Epidemiology of basal-like breast cancer Public Deposited

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  • Earp, H. Shelton
    • Affiliation: N.C. Cancer Hospital, UNC Lineberger Comprehensive Cancer Center
  • Perou, Charles
    • ORCID: https://orcid.org/0000-0001-9827-2247
    • Affiliation: N.C. Cancer Hospital, UNC Lineberger Comprehensive Cancer Center
  • Carey, Lisa
    • Affiliation: School of Medicine, Division of Hematology/Oncology
  • Bensen, Jeannette
    • Affiliation: N.C. Cancer Hospital, UNC Lineberger Comprehensive Cancer Center
  • Labbok, Miriam
    • Affiliation: School of Medicine, Center for Maternal and Infant Health
  • Nyante, Sarah
    • Affiliation: Gillings School of Global Public Health, Department of Epidemiology
  • Millikan, Robert C.
    • Affiliation: N.C. Cancer Hospital, UNC Lineberger Comprehensive Cancer Center
  • Jackson, Susan
    • Affiliation: N.C. Cancer Hospital, UNC Lineberger Comprehensive Cancer Center
  • Conway, Kathleen
    • Affiliation: N.C. Cancer Hospital, UNC Lineberger Comprehensive Cancer Center
  • Tse, Chiu-Kit
    • Affiliation: Gillings School of Global Public Health, Department of Epidemiology
  • Livasy, Chad
    • Affiliation: School of Medicine, Department of Pathology and Laboratory Medicine
Abstract
  • Risk factors for the newly identified “intrinsic” breast cancer subtypes (luminal A, luminal B, basal-like and human epidermal growth factor receptor 2-positive/estrogen receptor-negative) were determined in the Carolina Breast Cancer Study, a population-based, case–control study of African-American and white women. Immunohistochemical markers were used to subtype 1,424 cases of invasive and in situ breast cancer, and case subtypes were compared to 2,022 controls. Luminal A, the most common subtype, exhibited risk factors typically reported for breast cancer in previous studies, including inverse associations for increased parity and younger age at first full-term pregnancy. Basal-like cases exhibited several associations that were opposite to those observed for luminal A, including increased risk for parity and younger age at first term full-term pregnancy. Longer duration breastfeeding, increasing number of children breastfed, and increasing number of months breastfeeding per child were each associated with reduced risk of basal-like breast cancer, but not luminal A. Women with multiple live births who did not breastfeed and women who used medications to suppress lactation were at increased risk of basal-like, but not luminal A, breast cancer. Elevated waist-hip ratio was associated with increased risk of luminal A in postmenopausal women, and increased risk of basal-like breast cancer in pre- and postmenopausal women. The prevalence of basal-like breast cancer was highest among premenopausal African-American women, who also showed the highest prevalence of basal-like risk factors. Among younger African-American women, we estimate that up to 68% of basal-like breast cancer could be prevented by promoting breastfeeding and reducing abdominal adiposity.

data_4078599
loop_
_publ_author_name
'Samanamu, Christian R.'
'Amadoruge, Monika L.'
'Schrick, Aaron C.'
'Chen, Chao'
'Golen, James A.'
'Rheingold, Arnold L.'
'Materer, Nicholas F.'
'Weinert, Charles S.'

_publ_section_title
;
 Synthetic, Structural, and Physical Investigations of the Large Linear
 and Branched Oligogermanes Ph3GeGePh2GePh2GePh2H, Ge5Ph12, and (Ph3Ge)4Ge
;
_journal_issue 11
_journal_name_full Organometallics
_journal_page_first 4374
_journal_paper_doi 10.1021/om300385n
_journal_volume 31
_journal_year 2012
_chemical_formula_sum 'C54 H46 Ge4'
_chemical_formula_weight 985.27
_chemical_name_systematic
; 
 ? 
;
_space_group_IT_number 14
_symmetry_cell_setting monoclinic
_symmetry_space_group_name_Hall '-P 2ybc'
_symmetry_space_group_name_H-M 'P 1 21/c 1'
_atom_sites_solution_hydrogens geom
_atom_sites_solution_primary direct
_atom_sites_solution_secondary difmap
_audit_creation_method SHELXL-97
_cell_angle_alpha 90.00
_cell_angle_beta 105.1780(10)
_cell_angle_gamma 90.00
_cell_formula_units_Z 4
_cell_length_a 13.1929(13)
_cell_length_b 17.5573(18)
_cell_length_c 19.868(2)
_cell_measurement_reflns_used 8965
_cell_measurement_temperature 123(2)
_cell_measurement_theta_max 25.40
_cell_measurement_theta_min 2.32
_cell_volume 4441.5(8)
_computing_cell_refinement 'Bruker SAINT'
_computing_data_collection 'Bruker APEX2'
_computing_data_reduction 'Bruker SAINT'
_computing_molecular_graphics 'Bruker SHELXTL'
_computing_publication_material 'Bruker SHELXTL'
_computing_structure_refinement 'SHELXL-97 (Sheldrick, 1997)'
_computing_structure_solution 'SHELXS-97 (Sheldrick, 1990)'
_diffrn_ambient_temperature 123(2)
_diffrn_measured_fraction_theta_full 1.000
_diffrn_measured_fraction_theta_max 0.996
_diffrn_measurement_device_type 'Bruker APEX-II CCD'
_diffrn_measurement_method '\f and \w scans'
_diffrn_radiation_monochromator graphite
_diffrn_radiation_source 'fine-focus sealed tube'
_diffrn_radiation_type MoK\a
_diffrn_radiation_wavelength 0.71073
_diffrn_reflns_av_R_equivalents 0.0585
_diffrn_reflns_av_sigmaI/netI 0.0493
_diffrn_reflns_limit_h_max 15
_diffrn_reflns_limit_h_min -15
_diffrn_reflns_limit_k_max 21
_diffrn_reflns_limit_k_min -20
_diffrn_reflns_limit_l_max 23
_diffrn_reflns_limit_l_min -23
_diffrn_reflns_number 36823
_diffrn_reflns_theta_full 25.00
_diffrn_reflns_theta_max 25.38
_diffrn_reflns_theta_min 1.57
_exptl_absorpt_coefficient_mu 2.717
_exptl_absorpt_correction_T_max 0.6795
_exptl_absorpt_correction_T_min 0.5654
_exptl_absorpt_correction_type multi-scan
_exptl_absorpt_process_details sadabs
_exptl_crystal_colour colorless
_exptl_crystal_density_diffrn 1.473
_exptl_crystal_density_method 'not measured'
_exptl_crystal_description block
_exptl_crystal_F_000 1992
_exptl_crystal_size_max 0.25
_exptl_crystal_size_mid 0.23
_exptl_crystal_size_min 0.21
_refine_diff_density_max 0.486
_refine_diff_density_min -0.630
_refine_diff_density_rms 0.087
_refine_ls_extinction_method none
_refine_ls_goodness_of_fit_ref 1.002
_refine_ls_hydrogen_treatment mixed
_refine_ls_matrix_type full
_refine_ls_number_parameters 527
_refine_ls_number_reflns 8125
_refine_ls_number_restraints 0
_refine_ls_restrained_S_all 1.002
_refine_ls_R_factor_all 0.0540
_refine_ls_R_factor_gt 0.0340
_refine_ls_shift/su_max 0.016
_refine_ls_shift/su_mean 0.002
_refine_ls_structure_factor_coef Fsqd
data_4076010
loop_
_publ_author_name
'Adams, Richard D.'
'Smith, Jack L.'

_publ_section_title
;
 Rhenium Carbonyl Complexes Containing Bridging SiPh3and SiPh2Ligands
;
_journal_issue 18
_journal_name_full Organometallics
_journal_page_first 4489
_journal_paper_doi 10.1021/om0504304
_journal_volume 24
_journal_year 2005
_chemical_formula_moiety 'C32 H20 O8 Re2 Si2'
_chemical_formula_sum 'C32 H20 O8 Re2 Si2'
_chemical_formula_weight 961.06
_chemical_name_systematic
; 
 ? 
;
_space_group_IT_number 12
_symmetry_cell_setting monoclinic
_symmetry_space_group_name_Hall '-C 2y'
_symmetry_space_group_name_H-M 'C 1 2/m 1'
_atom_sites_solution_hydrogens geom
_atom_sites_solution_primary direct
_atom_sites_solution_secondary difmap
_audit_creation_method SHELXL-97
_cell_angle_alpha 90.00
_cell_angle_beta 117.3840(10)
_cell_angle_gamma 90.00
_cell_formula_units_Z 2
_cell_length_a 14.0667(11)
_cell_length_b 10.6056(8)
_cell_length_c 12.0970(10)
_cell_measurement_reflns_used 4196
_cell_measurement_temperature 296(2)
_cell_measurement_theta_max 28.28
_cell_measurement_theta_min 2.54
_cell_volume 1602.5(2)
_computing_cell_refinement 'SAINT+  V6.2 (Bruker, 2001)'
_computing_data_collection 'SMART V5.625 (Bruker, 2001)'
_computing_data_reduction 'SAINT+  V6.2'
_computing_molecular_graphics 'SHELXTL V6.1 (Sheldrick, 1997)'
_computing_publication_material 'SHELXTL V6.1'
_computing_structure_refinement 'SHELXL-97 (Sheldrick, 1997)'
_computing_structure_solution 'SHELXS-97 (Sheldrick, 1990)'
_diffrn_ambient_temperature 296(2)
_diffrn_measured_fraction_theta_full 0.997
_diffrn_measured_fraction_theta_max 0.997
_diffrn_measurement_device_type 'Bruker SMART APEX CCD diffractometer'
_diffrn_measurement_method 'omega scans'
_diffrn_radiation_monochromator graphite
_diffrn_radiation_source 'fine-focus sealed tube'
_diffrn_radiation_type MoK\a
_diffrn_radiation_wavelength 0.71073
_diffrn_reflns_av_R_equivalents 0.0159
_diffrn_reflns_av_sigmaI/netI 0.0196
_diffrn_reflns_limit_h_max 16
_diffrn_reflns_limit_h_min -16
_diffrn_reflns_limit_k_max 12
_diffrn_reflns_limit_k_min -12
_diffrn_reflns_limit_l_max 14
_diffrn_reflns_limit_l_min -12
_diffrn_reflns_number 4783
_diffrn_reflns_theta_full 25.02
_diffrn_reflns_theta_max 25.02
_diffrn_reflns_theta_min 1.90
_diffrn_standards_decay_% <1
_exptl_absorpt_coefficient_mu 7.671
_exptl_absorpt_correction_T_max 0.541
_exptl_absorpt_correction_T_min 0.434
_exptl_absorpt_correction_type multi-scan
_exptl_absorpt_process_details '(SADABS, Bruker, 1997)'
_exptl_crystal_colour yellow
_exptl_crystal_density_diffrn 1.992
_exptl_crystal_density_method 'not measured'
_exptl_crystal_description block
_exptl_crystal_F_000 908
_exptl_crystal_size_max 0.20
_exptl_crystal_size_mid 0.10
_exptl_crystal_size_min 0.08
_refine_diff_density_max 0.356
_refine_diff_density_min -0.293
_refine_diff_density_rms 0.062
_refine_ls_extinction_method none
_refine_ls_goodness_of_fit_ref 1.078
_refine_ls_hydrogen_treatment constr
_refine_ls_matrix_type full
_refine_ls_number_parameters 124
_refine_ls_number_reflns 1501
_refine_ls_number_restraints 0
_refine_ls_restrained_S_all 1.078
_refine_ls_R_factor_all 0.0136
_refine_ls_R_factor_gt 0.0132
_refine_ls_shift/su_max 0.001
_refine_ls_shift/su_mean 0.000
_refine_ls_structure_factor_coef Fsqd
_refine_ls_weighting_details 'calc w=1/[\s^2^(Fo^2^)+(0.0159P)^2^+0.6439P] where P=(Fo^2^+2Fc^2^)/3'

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  • Article
Rights statement
  • In Copyright
Journal title
  • Breast Cancer Research and Treatment
Journal volume
  • 109
Journal issue
  • 1
Page start
  • 123
Page end
  • 139
Language
  • English
Version
  • Postprint
ISSN
  • 0167-6806
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